Americans Think Downloading Music is OK

Wednesday, February 04, 2004 | 05:22 AM


While the big news on the music front last week was the Gabriel/Eno announcement, their celebrity may have overshadowed two other important news items. Coincidentally, these diametrically opposed viewpoints came public within a day of each other. One of them is a bit of a surprise, while the other has the smell of an old spin piece.

When looked at side by side, its apparent that only one of them can be right; You guess which one it is:

Beyond the Anti-Piracy Suits: Year-end news stories reported not only overall decreases in the unauthorized downloading of copyrighted music, attributed to lawsuits filed against individuals by the Recording Industry Association of America, but an uptick in music sales. And more lawsuits were filed by RIAA last week. However, this seemingly straightforward story is about more than merely suing people to encourage music buying. There's a carrot here, too -- not just a stick.

Compare that statement with this one:

Americans Think Downloading Music for Personal Use Is an Innocent Act: While the news media have been filled with stories about what some are calling "Internet music piracy," a large majority of the American public views downloading music for personal use as an innocent act, and thinks the high price of CDs leads to a lot of downloading.

Fully three in four adult Americans (75%) agree that "downloading and then selling the music is piracy and should be prohibited, downloading for personal use is an innocent act and should not be prohibited."

An almost equal 70% say, "If the price of CDs was a lot lower, there would be a lot less downloading of music off the Internet."

I'll end your suspense: The first excerpt was from Hilary Rosen, former chairman and CEO of the RIAA. The second clip was a 1/28/04 Harris Poll.

Break this down: It's apparent that despite the best efforts of the RIAA, most of the country continues to perceive file sharing as OK. In light of the massive publicity that the RIAA has generated via their very high profile lawsuits, this is really quite astounding. Downloading may very well be the single biggest current act of civil disobedience in the United States -- bigger than driving faster than 55mph, and certainly bigger than pot smoking.

Here's another surprise: Despite several years of "education" by the RIAA, most Americans do not completely grasp the nuances involved:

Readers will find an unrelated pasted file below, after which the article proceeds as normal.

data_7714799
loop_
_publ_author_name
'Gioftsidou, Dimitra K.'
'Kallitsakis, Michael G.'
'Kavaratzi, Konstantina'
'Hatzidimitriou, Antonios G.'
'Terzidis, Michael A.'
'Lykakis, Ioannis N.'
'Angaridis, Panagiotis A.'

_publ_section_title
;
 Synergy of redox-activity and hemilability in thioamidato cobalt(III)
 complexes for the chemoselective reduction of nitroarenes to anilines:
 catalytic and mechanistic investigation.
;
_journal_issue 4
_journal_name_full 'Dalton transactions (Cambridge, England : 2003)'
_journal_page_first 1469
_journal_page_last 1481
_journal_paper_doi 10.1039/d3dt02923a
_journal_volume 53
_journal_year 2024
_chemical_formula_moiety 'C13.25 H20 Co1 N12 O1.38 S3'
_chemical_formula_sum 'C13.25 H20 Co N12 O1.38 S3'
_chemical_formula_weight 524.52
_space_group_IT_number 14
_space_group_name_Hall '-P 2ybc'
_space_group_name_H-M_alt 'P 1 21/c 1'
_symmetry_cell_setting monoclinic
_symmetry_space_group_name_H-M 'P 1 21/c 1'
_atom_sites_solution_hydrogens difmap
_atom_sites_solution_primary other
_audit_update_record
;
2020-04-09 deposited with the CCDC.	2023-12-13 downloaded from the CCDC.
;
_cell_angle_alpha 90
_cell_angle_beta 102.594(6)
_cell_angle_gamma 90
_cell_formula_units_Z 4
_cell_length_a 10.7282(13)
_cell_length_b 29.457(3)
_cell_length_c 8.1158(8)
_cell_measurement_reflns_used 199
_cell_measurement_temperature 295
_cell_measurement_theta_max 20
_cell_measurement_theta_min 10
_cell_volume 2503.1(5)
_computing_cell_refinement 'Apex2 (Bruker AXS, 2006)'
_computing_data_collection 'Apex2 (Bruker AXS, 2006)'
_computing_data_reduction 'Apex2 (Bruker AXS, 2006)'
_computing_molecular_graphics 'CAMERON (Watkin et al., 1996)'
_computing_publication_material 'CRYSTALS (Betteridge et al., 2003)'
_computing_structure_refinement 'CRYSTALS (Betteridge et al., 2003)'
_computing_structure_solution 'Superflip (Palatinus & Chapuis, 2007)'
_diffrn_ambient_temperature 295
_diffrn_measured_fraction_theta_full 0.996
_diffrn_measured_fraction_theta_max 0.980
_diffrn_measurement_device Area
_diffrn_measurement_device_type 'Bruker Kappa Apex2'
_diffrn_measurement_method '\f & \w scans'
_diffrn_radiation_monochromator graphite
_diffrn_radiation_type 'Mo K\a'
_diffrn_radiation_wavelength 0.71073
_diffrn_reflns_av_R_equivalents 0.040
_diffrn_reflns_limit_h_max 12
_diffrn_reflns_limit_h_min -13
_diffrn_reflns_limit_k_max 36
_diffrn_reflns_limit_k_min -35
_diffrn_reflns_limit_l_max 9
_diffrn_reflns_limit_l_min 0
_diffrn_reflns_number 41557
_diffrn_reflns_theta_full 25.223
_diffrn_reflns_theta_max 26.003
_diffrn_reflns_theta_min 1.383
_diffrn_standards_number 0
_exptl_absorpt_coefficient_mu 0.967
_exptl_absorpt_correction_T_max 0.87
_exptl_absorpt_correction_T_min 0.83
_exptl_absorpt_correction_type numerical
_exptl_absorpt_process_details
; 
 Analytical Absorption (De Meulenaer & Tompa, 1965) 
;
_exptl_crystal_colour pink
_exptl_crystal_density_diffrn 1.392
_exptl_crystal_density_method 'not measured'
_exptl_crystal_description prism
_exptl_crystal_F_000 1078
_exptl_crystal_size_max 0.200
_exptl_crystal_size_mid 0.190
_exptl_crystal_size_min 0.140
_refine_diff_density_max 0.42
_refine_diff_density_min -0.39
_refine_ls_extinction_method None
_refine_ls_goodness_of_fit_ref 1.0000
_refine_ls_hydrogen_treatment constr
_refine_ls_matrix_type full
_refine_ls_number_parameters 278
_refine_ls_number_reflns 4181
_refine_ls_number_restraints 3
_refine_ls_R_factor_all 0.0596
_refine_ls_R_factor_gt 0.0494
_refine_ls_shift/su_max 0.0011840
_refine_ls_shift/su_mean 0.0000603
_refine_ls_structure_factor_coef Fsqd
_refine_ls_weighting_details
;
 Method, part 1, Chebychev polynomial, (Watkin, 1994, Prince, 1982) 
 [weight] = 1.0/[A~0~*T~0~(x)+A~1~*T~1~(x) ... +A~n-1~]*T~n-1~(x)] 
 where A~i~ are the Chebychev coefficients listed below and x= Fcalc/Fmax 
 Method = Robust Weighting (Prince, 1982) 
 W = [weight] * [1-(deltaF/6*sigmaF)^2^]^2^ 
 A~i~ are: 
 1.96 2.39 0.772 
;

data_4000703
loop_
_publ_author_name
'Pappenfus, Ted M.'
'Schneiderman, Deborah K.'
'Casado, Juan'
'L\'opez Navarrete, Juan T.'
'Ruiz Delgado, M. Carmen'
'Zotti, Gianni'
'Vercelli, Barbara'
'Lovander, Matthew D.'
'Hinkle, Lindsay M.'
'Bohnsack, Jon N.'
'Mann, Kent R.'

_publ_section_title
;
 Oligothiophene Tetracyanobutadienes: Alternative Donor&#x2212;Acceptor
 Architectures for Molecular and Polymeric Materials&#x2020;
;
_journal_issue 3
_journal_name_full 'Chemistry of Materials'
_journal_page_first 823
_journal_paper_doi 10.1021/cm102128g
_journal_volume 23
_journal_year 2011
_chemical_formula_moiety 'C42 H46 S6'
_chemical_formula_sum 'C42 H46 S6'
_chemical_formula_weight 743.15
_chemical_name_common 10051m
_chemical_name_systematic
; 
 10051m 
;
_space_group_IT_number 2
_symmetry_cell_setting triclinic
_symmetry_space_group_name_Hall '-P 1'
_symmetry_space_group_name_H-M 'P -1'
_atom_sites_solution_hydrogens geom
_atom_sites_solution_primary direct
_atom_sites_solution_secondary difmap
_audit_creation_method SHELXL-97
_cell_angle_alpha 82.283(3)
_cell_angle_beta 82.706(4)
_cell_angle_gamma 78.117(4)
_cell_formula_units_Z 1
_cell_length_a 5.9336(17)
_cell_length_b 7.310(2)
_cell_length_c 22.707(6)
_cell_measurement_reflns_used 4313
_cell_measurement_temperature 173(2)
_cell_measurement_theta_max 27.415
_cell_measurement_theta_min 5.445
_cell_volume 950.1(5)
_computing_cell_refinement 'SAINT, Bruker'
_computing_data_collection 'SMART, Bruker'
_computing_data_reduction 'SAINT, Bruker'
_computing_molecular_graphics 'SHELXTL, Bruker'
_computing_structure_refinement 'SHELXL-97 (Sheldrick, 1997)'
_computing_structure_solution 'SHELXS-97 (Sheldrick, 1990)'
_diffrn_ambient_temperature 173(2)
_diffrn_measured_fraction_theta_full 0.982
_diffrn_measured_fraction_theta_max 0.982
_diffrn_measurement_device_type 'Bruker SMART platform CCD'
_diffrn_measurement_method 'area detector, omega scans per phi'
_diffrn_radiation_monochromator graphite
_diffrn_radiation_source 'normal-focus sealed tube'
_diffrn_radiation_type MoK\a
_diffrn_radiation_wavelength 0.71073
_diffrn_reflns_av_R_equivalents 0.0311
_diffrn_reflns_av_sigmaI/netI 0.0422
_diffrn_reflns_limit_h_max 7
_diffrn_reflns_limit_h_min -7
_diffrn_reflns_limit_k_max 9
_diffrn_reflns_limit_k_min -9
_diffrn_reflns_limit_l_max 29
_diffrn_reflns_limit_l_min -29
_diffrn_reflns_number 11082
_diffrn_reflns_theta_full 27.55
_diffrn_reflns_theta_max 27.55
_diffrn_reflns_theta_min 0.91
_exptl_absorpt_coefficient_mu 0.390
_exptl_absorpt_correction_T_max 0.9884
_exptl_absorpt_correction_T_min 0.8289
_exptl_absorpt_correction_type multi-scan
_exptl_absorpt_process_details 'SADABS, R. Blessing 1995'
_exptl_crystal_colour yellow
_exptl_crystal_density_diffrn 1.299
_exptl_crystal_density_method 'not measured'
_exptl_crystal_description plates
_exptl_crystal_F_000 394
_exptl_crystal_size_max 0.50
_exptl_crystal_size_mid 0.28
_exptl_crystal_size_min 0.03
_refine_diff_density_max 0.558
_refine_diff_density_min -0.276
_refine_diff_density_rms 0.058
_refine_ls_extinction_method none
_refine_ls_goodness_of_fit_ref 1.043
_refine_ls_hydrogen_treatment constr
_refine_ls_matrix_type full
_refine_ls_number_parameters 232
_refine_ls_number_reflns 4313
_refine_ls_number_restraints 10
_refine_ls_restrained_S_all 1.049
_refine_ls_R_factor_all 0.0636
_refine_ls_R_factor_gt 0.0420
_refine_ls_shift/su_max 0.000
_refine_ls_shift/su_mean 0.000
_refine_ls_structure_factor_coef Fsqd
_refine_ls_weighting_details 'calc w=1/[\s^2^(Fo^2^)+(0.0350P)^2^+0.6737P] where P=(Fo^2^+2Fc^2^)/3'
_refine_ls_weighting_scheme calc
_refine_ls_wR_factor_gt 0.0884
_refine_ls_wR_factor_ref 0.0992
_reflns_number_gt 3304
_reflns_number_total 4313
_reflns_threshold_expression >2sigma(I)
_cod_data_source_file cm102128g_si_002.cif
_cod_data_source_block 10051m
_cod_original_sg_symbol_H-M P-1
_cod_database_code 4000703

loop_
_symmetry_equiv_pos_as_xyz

The potential financial impact of downloading on musicians and recording companies may not be fully understood by the American public. Nearly two of three adult Americans (64%) agree that musicians and recording companies should get the full financial benefit of their work. While the music industry views downloading as an issue of property rights, agreement with the three statements reported on to this point is at virtually identical levels among Republicans and Democrats, and liberals and conservatives.

While only a small majority of adults (54%) agree, "downloading music off the Internet is no different from buying a used CD or recording music borrowed from a friend," the differences by age are large. Younger people are much more likely to agree with this statement – 70% of 18 to 24 year olds and 66% of 25 to 29 year olds agree; and there is a decline with age – only 36% of people 65 and older agree with the statement.

ReThink Research noted that "this suggests the music industry is fighting an uphill battle in winning the hearts and minds of Americans to support prohibitions against downloading." Somehow, the RIAA have failed to convince the public that there is a link between downloading and its financial impact on the recording industry."

Who'd a thunk it: Suing your clients and calling them thieves is not a great business strategy . . .

US public still believe downloading is harmless and should be legal
ReThink Faultline
Feb 2, 2004

Beyond the Anti-Piracy Suits
WSJ, January 27, 2004,,SB107517375356212562,00.html

Harris Interactive Survey
The Harris Poll® #5: Americans Think Downloading Music for Personal Use Is an Innocent Act
by Robert Leitman, January 28, 2004

Americans Think Downloading Music for Personal Use Is an Innocent Act
Press Release, January 28, 2004

Wednesday, February 04, 2004 | 05:22 AM | Permalink | Comments (97) | TrackBack (0) add to | digg digg this! | technorati add to technorati | email email this post



TrackBack URL for this entry:

Listed below are links to weblogs that reference Americans Think Downloading Music is OK:


I really enjoy visiting your website and I think downloading is stealing. I think the music company should start suing people cue if not they will continue downloading and the music company will go down. I will come back to visit someday.


Posted by: sarlomey | Sep 26, 2004 10:38:36 PM

The comments to this entry are closed.

Recent Posts

December 2008
Sun Mon Tue Wed Thu Fri Sat
  1 2 3 4 5 6
7 8 9 10 11 12 13
14 15 16 17 18 19 20
21 22 23 24 25 26 27
28 29 30 31      


Complete Archives List



Category Cloud

On the Nightstand

On the Nightstand

 Subscribe in a reader

Get The Big Picture!
Enter your email address:

Read our privacy policy

Essays & Effluvia

The Apprenticed Investor

Apprenticed Investor

About Me

About Me
email me

Favorite Posts

Tools and Feeds

AddThis Social Bookmark Button

Add to Google Reader or Homepage

Subscribe to The Big Picture

Powered by FeedBurner

Add to Technorati Favorites


My Wishlist

Worth Perusing

Worth Perusing

mp3s Spinning

MP3s Spinning

My Photo



Odds & Ends

Site by Moxie Design Studios™